“Schools do not need to apply for this funding, and it is automatically provided annually to schools based on their enrolments at the February student census and the proportion of their students in the bottom 10% of the NAPLAN reading assessment, as a proxy for students with educational disadvantage.
 
“From 2023, there are changes to the EAA to address the increasing prevalence and learning needs of students presenting with behavioural and mental health issues.
 
“The existing EAA has been extended to support an additional 5% of students at the bottom of the NAPLAN reading assessment.
 
“Therefore, all students in the bottom 15% of the NAPLAN reading assessment will receive an EAA.”

The problems with using a proxy to determine funding to support students with disability

🙋‍♀️ Ummmm, so what of the families that withdraw their children from sitting NAPLAN because they are concerned about the impact of this assessment on them because they *HAVE* learning differences?
 
🙋‍♀️ And what about those students with a condition like Developmental Coordination Disorder who could be excellent readers but struggle in other areas?
 
As one Mum wrote on Facebook:
 
“What about the kids who test OK?  They are bright enough that they don’t get noticed as having a difficulty, but teachers continually comment on them “not living up to their potential”, that there “is a mismatch between their capability and out put or achievement”.  
 
“How are these kids being captured, because these kids are really getting lost in the system, and it’s not until late primary school/high school that anything is noticed.  
 
“Then, because they don’t fall into the bottomn of the kids, they don’t qualify for services at school.  They still have learning disabilities, they still need explicit teaching and still are being disadvantaged.  Where and how does the education system account for these kids?”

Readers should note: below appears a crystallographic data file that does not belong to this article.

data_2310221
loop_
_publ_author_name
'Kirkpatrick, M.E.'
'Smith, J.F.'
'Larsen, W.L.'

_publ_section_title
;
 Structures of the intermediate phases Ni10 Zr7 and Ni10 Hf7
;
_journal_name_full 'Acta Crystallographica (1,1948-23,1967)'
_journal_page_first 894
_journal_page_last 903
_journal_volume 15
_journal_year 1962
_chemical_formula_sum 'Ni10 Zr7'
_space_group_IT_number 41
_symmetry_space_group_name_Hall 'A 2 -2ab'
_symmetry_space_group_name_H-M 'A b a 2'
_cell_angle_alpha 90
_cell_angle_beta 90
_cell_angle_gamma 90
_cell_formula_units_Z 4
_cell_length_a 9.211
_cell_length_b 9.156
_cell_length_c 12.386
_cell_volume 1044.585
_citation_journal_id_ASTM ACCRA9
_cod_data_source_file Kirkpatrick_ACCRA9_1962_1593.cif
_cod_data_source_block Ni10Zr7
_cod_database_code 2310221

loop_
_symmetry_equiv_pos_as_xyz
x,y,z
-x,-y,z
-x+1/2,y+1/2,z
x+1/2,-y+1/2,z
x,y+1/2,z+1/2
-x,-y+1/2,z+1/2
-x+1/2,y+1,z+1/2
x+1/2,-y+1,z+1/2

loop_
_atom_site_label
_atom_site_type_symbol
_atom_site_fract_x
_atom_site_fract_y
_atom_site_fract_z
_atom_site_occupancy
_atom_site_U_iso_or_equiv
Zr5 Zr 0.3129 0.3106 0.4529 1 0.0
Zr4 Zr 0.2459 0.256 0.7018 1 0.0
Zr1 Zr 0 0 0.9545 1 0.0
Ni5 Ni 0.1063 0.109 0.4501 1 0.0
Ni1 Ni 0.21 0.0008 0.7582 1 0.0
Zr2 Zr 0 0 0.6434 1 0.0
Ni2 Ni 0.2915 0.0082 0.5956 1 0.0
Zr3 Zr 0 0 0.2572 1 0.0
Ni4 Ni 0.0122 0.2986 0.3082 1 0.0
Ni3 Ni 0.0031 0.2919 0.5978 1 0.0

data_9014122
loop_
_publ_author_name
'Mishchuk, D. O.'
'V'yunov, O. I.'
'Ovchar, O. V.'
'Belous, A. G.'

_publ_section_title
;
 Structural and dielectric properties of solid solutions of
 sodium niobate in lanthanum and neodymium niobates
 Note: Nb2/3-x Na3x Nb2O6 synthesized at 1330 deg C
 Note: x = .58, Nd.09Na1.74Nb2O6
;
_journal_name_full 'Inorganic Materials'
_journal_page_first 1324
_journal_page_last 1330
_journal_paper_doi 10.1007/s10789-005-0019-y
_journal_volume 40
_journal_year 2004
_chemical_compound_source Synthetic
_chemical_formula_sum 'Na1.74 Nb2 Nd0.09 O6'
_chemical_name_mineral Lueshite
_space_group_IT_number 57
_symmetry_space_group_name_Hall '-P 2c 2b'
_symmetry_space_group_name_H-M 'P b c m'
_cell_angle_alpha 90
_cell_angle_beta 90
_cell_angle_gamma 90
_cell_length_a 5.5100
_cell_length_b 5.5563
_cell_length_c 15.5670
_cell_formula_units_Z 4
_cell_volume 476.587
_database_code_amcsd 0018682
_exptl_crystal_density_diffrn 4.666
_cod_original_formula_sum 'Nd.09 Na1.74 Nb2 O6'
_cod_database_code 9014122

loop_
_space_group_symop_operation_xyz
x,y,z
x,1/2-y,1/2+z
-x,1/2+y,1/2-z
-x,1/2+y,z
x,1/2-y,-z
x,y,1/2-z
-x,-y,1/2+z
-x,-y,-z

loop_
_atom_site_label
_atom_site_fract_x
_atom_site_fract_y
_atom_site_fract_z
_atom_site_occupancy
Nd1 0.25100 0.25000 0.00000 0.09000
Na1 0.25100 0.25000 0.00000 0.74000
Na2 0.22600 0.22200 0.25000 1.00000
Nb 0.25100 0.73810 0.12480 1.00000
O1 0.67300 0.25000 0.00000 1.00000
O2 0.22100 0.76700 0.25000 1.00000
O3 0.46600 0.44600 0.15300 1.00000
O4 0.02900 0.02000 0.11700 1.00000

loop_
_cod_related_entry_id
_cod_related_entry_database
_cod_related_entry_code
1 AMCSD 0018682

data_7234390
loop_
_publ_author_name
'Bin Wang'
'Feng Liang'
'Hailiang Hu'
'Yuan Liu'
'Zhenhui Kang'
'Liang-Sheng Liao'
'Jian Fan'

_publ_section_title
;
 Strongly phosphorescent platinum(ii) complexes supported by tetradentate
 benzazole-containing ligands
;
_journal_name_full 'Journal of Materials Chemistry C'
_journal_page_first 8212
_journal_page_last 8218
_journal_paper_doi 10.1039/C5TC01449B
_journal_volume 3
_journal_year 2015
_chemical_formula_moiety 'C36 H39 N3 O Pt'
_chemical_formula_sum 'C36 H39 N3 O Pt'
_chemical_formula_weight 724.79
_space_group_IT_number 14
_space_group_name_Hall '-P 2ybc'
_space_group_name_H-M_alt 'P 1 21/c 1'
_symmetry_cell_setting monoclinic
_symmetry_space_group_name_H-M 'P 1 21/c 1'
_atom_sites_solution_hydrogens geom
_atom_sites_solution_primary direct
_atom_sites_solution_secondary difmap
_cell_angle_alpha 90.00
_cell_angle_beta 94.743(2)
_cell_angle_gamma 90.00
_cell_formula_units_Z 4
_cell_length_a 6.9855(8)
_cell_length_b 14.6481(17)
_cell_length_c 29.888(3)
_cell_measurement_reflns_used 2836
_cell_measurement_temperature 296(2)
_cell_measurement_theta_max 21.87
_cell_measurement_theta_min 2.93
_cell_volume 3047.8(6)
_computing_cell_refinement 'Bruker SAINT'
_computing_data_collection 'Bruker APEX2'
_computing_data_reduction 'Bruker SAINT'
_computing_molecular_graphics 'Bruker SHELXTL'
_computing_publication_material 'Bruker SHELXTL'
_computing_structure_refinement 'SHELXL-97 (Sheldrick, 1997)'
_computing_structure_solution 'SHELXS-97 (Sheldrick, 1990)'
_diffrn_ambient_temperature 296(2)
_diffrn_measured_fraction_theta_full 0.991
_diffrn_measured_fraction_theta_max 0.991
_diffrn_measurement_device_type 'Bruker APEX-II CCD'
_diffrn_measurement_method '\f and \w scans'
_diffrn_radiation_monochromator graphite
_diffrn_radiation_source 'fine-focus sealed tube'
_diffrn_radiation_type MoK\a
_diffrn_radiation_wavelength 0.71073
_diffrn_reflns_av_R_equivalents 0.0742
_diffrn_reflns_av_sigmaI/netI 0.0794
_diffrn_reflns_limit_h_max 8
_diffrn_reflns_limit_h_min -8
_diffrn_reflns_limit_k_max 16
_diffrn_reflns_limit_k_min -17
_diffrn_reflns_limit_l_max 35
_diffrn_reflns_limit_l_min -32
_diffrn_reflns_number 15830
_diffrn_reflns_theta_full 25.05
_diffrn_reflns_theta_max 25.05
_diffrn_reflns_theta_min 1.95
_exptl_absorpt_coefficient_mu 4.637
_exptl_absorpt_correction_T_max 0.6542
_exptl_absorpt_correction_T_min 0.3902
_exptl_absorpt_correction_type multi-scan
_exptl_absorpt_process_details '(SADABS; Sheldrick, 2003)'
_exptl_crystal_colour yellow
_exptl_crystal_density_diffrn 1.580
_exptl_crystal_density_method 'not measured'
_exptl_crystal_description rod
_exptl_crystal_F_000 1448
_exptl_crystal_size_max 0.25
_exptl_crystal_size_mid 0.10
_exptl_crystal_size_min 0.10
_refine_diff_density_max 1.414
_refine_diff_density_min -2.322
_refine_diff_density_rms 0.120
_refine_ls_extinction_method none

🤷‍♀️ Would it not make more sense to provide funding for students with disability, TO students *with* disability, so that adjustments can be made so they can access the curriculum?
 
While I appreciate that they’re trying to reduce the barriers to a fair go for students whose parents can’t afford to get a diagnosis (which is getting more and more out of reach) – I don’t think this is a natural proxy for disability.
 
❌Parents not should have to fund six months of private intervention before they can have an assessment for and diagnosis of a Specific Learning Disorder.
 
❌ Parents should not have to pay up to $100 per week for SLD tutoring that should be provided in school as part of a Response to Intervention or Multi-Tiered System of Supports framework.
 
❌ Parents should not have to pay thousands of dollars for assessments that directly impact their child’s ability to learn.
 
Despite Perth having one of the world’s leading researchers on Developmental Coordination Disorder (DCD), the Minister has still used the word “dyspraxia” to describe this condition.
 
Regardless of funding, the Department of Education has stated that:
 
“the school is obligated to plan, to implement, to consult with parents to provided access to specialist services where they align with educational costs.  It is an obligation irrespective of whether you have diagnoses.  So long as you are at an educational risk”.
 
What do you folks think? Does this pass the common sense / pub test for you and your kiddos? 
 
It certainly has failed us.
 
Sources
Department of Education (2023) Inquiry into support for autistic children and young people in schools, Submission to the Education and Health Standing Committee http://tinyurl.com/3w7xauem
 
Department of Education (2023, email) Disability and Inclusion 
 
Parliamentary inquiry into child development services in Western Australia (2023) (2023) http://tinyurl.com/cjb9kvyx
 
Department of Education (DOE), Children with special educational needs, DOE,  accessed 29 February 2024 https://www.education.wa.edu.au/children-with-special-educational-needs
 
Department of Education (DOE), Student Centred Funding Model, accessed 26 February 2024
 
Department of Education (DOE), (2014) Student-centred funding and one line budgets, accessed 29 Feburary 2024 http://tinyurl.com/2a2j56u9
 
Department of Education (2018) Evaluation of the student-centred funding model, accessed 29 February 2024 http://tinyurl.com/bddsvnhc